Since you're a graduate student and sets are not totally new to you, I suggest Enderton's Elements of Set Theory.
It starts with the very basics of set theory, without overlooking the axioms of ZFC (some axioms are introduced later in the book as they're not useful in the beginning). It even teaches you to justify that a given collection of elements is indeed a set (as there are collections that are not sets, for example the collection of all sets), so it does things in the rigour that you're looking for.
The book covers the topics you mentioned. It also explains the definition given by your professor: actually, the book gives a definition of finite sets, then defines infinite sets to be sets that are not finite. Then it gives the following in page 157:
Corollary 6P A set is infinite iff it is equinumerous to a proper subset of itself.
Hence, you'll understand why one can define an infinite set as your professor defined it, and then finite sets to be sets that are not infinite.
The book contains a lot of exercises varying in difficulty. You'll be able to cover all the topics you mentioned by reading chapters 1-6 (knowing that chapter 1 is a discussion about set theory, and chapter 5 is not required for any chapter in the book).
I find that the author explains really well. He also presents important notions like induction and recursive definition in a rigorous way, so it doesn't lack the pure mathematics viewpoint. The author also discusses sometimes the history of set theory and talks about the foundational issues related to it.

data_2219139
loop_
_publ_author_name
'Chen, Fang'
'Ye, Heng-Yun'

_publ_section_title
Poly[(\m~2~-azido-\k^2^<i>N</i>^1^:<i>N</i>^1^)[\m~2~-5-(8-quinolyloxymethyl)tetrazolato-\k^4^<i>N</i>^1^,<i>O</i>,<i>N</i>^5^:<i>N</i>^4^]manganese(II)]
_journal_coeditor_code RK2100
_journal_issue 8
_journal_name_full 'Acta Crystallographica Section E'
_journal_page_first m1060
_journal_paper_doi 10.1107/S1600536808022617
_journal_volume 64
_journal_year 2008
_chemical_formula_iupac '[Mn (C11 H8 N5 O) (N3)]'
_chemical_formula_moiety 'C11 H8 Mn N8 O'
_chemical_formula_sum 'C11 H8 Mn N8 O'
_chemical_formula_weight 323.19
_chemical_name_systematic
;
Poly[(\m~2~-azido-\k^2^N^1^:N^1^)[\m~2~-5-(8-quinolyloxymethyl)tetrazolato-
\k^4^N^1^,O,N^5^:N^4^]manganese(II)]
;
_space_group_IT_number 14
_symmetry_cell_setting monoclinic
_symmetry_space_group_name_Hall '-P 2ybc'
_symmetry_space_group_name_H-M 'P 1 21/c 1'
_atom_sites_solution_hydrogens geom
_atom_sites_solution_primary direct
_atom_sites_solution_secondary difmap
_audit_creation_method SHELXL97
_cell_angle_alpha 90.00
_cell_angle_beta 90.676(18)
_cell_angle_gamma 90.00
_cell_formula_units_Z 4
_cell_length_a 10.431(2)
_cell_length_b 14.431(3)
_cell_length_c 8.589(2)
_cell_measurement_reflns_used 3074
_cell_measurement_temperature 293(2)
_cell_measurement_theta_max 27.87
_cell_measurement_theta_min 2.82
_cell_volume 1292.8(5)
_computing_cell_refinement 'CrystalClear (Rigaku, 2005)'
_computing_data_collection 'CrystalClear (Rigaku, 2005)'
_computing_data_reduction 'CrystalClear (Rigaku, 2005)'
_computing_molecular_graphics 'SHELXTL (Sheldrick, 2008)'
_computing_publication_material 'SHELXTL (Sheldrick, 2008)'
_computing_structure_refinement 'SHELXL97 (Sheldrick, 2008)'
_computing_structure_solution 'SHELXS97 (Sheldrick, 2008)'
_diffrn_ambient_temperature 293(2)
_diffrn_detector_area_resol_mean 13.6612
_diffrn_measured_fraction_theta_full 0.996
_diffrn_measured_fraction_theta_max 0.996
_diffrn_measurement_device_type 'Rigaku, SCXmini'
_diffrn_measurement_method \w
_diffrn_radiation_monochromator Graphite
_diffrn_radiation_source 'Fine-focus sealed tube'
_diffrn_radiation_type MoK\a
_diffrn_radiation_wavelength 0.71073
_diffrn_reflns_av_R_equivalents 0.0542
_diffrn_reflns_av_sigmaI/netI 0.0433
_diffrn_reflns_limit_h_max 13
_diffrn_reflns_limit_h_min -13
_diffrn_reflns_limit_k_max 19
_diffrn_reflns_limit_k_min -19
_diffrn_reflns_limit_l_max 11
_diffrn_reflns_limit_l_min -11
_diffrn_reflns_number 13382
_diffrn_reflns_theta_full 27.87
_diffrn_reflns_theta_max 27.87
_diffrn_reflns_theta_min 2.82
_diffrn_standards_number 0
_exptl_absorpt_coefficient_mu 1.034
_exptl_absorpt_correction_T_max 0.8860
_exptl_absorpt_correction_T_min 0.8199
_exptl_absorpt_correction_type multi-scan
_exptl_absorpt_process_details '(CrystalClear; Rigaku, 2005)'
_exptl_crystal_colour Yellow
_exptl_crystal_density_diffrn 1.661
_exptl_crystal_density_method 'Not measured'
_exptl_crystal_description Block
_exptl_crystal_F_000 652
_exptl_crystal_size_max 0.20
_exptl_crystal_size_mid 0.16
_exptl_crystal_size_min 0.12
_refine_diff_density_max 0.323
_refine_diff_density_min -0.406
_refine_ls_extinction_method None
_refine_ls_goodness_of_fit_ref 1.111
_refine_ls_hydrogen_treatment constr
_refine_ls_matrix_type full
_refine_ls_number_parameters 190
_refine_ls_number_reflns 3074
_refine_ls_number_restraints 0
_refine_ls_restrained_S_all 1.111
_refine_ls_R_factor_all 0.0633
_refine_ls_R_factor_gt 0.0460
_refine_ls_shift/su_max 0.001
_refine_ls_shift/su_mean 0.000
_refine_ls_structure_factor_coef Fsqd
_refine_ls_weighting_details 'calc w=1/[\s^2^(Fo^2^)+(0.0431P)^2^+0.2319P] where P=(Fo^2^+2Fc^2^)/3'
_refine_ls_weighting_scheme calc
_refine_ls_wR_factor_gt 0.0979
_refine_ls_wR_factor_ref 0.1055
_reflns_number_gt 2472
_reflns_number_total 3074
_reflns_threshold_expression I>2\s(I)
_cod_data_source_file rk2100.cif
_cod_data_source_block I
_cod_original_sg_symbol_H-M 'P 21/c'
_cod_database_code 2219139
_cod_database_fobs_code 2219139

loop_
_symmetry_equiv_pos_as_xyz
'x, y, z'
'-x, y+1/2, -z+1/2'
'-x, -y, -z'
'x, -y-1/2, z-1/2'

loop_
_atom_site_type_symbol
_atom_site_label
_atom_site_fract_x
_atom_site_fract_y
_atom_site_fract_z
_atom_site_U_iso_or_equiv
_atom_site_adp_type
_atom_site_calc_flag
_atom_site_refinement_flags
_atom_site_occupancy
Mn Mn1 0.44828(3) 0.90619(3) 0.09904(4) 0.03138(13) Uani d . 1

The book also covers in good rigour cardinal numbers (the size of sets, even infinite ones) and ordinal numbers (which represent the different well orderings you can have)in chapters 7 and 8. Ordinal numbers have nice applications like transfinite induction, which is more general than induction on $\mathbb N$. It can be used to solve some problems in topology and measure theory for example. Ordinal numbers and cardinal numbers are also important in studying infinite discrete structures. They're definitely crucial if you want to study infinite combinatorics and infinite graphs for example.
Finally, if you want more problem solving, you can work on additional exercises in Komjáth and Totik's Problems and Theorems in Classical Set Theory.